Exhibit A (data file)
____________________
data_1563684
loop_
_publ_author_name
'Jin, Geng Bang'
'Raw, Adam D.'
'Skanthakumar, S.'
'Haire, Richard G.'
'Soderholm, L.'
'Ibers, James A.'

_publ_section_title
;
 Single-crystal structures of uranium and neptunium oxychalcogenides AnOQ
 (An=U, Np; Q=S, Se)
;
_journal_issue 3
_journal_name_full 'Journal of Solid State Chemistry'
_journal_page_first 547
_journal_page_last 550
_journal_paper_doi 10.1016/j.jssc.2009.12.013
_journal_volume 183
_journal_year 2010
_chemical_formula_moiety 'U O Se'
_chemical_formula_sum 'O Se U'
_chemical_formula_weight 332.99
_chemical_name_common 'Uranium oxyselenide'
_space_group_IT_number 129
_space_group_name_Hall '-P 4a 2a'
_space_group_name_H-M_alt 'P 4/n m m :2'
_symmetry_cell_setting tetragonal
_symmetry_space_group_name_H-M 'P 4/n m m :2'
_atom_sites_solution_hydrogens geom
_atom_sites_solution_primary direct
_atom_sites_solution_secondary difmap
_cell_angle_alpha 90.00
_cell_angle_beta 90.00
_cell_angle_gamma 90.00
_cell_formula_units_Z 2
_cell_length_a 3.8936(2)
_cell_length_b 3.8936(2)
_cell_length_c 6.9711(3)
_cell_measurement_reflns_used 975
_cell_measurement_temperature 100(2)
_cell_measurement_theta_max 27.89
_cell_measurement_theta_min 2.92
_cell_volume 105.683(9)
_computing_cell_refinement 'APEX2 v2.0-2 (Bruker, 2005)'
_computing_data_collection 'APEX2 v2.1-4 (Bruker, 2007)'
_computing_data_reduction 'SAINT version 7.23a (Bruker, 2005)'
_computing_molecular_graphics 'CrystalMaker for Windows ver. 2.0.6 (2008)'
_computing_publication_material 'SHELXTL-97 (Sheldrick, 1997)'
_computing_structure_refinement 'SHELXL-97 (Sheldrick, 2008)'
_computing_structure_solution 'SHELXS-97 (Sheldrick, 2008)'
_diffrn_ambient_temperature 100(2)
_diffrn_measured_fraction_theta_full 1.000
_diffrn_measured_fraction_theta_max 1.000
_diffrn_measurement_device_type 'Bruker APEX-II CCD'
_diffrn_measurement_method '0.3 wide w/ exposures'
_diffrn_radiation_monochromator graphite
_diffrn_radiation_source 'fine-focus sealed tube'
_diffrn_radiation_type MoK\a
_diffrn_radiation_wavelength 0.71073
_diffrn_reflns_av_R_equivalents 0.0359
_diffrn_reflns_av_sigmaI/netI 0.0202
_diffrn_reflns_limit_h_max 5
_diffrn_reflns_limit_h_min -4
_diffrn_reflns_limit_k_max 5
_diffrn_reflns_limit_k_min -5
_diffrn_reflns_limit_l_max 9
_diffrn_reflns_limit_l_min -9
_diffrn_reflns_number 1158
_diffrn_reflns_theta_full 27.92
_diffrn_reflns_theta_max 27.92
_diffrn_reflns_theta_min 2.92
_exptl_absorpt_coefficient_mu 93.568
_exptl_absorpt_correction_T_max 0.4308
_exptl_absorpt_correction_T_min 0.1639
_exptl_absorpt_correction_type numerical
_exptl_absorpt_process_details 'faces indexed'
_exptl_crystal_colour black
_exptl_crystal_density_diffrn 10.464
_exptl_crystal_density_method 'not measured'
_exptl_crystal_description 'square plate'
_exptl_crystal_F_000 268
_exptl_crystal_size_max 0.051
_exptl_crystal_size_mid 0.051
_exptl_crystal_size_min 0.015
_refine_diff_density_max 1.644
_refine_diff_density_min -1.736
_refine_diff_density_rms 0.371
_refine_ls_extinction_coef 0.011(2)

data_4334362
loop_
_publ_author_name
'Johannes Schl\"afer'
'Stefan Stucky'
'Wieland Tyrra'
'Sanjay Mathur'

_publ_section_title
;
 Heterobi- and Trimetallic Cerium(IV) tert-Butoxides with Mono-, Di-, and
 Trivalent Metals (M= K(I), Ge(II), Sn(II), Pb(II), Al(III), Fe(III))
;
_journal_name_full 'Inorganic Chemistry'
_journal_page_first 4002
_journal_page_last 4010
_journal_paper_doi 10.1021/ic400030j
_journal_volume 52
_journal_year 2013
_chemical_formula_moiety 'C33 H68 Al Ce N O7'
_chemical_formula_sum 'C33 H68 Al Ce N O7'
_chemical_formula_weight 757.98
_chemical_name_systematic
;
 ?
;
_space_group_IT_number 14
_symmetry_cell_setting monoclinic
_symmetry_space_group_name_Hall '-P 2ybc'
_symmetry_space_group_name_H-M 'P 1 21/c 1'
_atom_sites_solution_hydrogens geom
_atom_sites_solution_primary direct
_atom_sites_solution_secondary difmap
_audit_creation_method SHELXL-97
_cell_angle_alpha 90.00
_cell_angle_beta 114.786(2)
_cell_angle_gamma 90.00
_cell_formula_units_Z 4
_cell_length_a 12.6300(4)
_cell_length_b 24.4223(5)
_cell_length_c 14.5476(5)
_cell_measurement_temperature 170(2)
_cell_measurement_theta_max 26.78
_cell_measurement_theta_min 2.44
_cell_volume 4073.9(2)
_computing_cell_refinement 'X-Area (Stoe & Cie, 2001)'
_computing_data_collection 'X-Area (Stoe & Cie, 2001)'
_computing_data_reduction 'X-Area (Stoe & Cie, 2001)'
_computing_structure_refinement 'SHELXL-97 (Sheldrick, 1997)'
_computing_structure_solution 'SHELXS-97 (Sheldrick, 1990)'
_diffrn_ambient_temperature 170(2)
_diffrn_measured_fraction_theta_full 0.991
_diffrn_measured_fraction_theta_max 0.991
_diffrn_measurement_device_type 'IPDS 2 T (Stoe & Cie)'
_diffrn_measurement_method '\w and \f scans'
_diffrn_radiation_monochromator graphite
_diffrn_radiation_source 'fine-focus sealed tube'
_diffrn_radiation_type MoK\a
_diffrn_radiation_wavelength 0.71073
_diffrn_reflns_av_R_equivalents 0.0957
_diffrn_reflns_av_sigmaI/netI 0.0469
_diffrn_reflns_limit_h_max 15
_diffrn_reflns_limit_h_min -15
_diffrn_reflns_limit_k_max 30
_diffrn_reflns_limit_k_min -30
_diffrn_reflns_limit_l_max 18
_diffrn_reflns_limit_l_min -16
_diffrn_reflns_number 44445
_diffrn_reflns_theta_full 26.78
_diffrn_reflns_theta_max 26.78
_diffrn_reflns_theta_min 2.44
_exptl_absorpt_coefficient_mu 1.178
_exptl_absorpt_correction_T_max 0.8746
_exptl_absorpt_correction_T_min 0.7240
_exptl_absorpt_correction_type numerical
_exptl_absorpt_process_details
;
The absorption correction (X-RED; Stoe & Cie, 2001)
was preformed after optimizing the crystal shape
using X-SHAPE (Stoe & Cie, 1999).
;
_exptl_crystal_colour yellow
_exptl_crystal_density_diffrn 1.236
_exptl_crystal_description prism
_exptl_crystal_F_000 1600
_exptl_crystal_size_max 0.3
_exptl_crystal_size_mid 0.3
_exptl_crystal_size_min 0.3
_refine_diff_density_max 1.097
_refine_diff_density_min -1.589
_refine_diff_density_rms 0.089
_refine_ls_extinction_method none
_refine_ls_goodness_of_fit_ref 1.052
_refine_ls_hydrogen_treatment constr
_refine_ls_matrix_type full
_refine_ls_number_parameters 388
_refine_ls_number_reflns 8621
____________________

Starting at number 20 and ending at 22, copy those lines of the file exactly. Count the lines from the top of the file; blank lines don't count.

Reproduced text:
_journal_volume 183
_journal_year 2010
_chemical_formula_moiety 'U O Se'